I smiled. I couldn't help myself. He was so brave. Not because he wasn't afraid. I could hear the quiver in his voice, smell the adrenaline in his blood, but he would not let himself be dominated by the fear he felt. It was a unique quality, whatever motion pictures might portray, and maddeningly attractive.
His green eyes, now melted to a sparking topaz, drifted away from me, his eyebrows drawn together.
He swallowed, and his body twitched. He swiped at his forehead and pulled his hand away as if expecting to see blood. Again, it wasn't hard for me to read him. He was afraid. He wanted to bolt, but held himself in check. I could see the memory coming back to him.
"What are you?"
"What do you remember?" It was a dangerous question, but with Death out there somewhere, waiting, I had to know.
"The girl." He rubbed his forehead again, pressing his eyes with the heel of his hand. It was a quick movement, over in a flash. He knew not to let an enemy out of his sight or to show fear. I should have expected it, but the realization that he saw me as an enemy sank a stone to the bottom of my heart.
"You came between us," he said, his eyes traveling the length of my body. "She shot you."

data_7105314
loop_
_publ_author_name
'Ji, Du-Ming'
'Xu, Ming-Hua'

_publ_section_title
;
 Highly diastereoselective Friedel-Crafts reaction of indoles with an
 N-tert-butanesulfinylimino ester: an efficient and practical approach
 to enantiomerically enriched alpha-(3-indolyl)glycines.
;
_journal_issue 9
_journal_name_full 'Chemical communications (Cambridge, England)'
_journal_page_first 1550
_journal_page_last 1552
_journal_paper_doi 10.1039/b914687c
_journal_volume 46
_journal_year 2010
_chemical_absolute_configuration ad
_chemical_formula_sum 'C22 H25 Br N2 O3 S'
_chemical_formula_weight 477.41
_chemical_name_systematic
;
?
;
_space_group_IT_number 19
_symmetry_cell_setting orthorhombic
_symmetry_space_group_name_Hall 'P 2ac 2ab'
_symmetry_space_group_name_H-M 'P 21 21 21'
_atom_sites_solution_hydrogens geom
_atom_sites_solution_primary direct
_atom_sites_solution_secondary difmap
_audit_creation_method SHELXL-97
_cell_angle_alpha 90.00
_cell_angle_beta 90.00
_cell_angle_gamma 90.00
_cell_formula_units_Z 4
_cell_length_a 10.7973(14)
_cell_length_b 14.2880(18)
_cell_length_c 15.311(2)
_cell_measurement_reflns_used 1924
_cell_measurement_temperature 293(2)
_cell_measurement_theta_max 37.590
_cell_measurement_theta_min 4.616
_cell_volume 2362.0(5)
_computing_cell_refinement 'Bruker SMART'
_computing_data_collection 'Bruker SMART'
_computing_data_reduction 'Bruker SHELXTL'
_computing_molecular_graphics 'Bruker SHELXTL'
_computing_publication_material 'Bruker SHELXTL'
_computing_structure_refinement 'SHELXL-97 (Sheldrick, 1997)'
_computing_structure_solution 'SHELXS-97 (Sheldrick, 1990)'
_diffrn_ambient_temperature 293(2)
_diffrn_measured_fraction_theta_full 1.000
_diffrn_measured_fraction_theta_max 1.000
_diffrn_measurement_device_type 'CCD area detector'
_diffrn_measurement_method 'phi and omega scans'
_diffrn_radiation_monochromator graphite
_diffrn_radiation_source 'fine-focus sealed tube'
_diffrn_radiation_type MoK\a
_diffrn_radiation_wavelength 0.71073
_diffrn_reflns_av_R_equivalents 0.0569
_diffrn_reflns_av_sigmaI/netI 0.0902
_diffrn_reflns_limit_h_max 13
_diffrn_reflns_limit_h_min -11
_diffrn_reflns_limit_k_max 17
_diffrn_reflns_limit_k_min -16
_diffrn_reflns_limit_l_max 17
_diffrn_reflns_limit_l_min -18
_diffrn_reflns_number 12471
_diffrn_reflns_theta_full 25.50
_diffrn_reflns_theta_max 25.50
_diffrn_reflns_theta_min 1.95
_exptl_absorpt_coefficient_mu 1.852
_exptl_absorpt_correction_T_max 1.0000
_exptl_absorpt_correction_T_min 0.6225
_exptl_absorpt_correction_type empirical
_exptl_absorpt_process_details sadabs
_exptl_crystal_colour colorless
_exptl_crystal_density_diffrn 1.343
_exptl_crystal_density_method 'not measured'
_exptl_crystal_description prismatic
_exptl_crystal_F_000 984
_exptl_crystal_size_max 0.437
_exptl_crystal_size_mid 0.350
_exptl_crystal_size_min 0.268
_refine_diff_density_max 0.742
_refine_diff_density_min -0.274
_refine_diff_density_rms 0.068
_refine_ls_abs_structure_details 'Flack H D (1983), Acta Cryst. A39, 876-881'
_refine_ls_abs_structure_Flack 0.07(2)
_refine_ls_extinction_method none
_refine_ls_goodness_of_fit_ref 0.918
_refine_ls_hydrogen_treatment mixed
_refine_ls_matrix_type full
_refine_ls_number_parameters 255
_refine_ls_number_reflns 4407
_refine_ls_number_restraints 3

For the first time in a long time, I felt self-conscious. Valkyries are, as a rule, beautiful to mortal men. My skin is the color of liquid marble. My long black hair, though held back in a knot at the nape of my neck, is thick and glossy. I have lavender eyes, the color of a bruised sunset, and high cheekbones that give me a sculpted, ancient beauty. Of course, we were made to be a vision of loveliness, an oasis of beauty in a desert of
"You're not hurt," he said, confusion clouding his handsome features.
"No." I did not know I was going to tell him the truth. I'd never done it before. I always went with my standard story—you hit your head, you don't remember. We were ambushed but the tanks, the machine guns, the Air Force rolled in and rescued us.
Not that I had ever rescued a soldier before, but the battlefield is chaotic, and I've taken my share of shrapnel and slugs. So I make excuses for the quickly healed wounds and miraculous escapes.
Either that, or I tell them about Valhalla and mark them.
But this man wasn't ready for Valhalla. He wasn't dead yet, for one thing.
I sucked in a breath, tasting, smelling for any sign of Death, but the only scent I caught was the ash from the fire, the sand, and the man crouching opposite me with wary, fear-filled eyes.
"You took a hit from an AK-47 at point blank range. You should be dead." He stumbled backward. "Why aren't you dead?"
I stood up slowly and put out a hand, hoping to stall his retreat. "This will be difficult for you to believe, but I am not like you."
"Yeah," he said, giving a jittery laugh. "I already got that."
There was no easy way to tell him, so I blurted it out. "I am a Valkyrie."
"A what?" Confusion crinkled his forehead. He shuffled left. I moved right. We were dancing around the fire. He moved with bent knees, arms wide, as if trying to corral a tiger. I kept my hands at my sides, my head high.
"A Valkyrie. I am a servant of Odin."
"Odin is a powerful god. He has, I admit, fallen into obscurity in these modern times, but he still reigns over a substantial number of immortals."